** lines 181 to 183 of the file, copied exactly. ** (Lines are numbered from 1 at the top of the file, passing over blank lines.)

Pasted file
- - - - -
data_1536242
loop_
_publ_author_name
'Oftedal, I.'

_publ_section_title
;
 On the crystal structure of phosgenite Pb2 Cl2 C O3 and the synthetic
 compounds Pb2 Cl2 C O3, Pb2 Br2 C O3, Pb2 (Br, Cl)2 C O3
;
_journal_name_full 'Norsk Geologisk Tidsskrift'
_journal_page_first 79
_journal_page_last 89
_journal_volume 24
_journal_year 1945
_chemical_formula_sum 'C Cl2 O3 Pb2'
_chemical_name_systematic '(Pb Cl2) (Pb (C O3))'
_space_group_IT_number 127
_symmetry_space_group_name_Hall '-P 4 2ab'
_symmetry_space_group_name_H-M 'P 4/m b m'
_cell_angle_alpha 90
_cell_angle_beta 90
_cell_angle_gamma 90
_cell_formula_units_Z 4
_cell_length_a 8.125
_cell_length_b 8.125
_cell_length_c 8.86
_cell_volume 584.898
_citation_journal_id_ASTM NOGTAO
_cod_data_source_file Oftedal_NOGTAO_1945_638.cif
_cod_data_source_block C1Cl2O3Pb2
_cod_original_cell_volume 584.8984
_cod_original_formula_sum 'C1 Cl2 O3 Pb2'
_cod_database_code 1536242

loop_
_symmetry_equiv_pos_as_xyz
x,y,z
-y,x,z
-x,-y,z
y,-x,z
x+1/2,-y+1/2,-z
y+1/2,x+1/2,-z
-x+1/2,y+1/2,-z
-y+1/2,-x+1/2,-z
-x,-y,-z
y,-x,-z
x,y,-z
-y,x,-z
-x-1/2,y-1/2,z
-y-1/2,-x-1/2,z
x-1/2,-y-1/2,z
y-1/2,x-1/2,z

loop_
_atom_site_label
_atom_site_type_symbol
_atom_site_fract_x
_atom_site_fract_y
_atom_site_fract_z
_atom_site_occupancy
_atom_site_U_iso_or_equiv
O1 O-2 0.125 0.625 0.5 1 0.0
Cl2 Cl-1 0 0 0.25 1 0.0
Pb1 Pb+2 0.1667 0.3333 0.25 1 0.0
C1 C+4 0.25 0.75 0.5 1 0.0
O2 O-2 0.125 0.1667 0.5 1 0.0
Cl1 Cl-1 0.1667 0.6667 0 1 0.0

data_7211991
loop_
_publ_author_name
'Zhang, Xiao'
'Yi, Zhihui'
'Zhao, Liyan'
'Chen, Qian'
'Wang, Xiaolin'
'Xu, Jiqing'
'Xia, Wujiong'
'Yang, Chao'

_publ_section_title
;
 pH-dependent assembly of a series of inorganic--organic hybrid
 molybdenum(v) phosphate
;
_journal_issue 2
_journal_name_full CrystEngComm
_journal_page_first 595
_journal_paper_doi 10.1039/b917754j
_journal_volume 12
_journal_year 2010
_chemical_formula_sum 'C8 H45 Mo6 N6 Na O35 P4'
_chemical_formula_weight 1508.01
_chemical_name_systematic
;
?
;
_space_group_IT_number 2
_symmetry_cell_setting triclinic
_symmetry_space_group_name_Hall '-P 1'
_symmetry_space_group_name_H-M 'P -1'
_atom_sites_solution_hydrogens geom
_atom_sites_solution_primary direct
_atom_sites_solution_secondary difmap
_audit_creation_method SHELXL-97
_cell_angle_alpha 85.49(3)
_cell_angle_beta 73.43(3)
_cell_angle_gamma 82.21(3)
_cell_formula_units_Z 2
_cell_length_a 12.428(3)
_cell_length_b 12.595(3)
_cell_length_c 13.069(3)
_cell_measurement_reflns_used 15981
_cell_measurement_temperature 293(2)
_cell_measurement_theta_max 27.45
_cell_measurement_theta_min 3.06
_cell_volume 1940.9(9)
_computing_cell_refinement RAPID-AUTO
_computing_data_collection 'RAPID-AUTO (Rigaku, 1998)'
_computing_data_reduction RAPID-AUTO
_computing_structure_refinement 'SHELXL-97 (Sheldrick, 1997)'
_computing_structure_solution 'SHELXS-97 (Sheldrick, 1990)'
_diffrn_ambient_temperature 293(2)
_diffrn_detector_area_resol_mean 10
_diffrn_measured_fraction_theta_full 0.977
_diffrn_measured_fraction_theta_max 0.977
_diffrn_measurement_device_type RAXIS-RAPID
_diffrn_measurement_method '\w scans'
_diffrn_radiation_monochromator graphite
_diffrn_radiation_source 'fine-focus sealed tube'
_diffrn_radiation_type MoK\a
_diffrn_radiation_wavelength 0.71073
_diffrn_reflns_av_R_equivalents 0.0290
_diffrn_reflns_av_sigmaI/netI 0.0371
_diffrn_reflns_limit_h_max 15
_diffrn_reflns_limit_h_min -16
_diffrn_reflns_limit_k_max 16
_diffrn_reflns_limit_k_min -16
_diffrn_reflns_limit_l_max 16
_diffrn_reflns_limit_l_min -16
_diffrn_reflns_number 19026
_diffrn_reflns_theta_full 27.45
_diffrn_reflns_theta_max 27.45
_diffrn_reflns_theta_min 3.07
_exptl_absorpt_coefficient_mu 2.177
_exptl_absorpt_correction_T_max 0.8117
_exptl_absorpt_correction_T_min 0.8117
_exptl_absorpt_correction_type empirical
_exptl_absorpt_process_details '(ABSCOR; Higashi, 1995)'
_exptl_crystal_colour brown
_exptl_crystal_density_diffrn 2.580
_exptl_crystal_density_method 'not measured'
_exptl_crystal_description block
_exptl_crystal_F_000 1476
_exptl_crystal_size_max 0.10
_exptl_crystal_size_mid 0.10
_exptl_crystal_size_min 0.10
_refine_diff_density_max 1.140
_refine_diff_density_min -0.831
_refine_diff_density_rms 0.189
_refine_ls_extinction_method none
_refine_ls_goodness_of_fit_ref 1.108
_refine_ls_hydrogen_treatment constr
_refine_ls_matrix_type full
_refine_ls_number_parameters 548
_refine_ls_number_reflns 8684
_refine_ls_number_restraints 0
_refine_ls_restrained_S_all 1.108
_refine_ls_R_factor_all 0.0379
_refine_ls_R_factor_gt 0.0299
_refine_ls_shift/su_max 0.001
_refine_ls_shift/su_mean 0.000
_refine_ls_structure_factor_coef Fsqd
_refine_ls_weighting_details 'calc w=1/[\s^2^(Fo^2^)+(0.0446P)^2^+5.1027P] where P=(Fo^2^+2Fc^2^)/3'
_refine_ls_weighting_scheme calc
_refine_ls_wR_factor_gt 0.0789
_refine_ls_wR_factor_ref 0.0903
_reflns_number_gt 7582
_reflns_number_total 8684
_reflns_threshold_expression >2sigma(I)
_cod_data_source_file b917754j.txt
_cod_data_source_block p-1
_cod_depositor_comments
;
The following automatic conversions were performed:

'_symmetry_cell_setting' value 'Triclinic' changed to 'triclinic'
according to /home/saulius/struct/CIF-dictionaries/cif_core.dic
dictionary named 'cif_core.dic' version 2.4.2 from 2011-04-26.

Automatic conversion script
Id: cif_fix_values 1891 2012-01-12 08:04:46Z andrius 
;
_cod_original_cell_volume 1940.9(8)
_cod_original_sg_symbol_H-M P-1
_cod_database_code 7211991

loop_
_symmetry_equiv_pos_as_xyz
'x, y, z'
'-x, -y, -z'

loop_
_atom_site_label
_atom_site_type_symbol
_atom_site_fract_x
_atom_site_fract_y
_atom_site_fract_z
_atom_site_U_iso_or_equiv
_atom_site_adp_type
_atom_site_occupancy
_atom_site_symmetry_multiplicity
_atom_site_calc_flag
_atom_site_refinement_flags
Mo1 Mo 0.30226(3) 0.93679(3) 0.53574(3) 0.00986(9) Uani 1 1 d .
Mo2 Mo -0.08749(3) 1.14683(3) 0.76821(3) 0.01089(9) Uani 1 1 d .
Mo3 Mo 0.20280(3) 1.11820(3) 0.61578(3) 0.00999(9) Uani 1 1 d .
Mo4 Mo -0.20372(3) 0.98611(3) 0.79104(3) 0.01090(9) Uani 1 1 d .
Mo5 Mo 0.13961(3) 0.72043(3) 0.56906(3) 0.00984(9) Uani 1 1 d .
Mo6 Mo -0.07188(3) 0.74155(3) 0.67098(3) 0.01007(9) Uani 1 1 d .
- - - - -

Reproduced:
The following automatic conversions were performed:

'_symmetry_cell_setting' value 'Triclinic' changed to 'triclinic'
according to /home/saulius/struct/CIF-dictionaries/cif_core.dic